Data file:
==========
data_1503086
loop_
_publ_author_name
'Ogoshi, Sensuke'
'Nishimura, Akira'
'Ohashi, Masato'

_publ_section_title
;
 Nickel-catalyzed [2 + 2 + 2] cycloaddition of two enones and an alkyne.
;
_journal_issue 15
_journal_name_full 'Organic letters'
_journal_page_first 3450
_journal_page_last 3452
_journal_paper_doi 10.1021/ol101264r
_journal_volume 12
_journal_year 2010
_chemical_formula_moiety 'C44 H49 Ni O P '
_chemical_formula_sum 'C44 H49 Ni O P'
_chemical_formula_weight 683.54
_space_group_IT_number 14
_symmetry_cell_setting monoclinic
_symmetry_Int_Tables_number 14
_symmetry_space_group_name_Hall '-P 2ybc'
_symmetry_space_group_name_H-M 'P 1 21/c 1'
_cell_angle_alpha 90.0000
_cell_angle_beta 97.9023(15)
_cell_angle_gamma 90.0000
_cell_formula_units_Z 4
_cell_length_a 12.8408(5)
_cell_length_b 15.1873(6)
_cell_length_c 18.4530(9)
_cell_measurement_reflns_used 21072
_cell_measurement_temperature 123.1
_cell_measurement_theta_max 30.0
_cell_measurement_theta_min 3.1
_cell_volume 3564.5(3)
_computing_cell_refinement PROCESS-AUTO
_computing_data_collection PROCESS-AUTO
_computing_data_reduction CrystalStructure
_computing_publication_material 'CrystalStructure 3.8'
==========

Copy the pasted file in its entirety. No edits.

data_1503086
loop_
_publ_author_name
'Ogoshi, Sensuke'
'Nishimura, Akira'
'Ohashi, Masato'

_publ_section_title
;
 Nickel-catalyzed [2 + 2 + 2] cycloaddition of two enones and an alkyne.
;
_journal_issue 15
_journal_name_full 'Organic letters'
_journal_page_first 3450
_journal_page_last 3452
_journal_paper_doi 10.1021/ol101264r
_journal_volume 12
_journal_year 2010
_chemical_formula_moiety 'C44 H49 Ni O P '
_chemical_formula_sum 'C44 H49 Ni O P'
_chemical_formula_weight 683.54
_space_group_IT_number 14
_symmetry_cell_setting monoclinic
_symmetry_Int_Tables_number 14
_symmetry_space_group_name_Hall '-P 2ybc'
_symmetry_space_group_name_H-M 'P 1 21/c 1'
_cell_angle_alpha 90.0000
_cell_angle_beta 97.9023(15)
_cell_angle_gamma 90.0000
_cell_formula_units_Z 4
_cell_length_a 12.8408(5)
_cell_length_b 15.1873(6)
_cell_length_c 18.4530(9)
_cell_measurement_reflns_used 21072
_cell_measurement_temperature 123.1
_cell_measurement_theta_max 30.0
_cell_measurement_theta_min 3.1
_cell_volume 3564.5(3)
_computing_cell_refinement PROCESS-AUTO
_computing_data_collection PROCESS-AUTO
_computing_data_reduction CrystalStructure
_computing_publication_material 'CrystalStructure 3.8'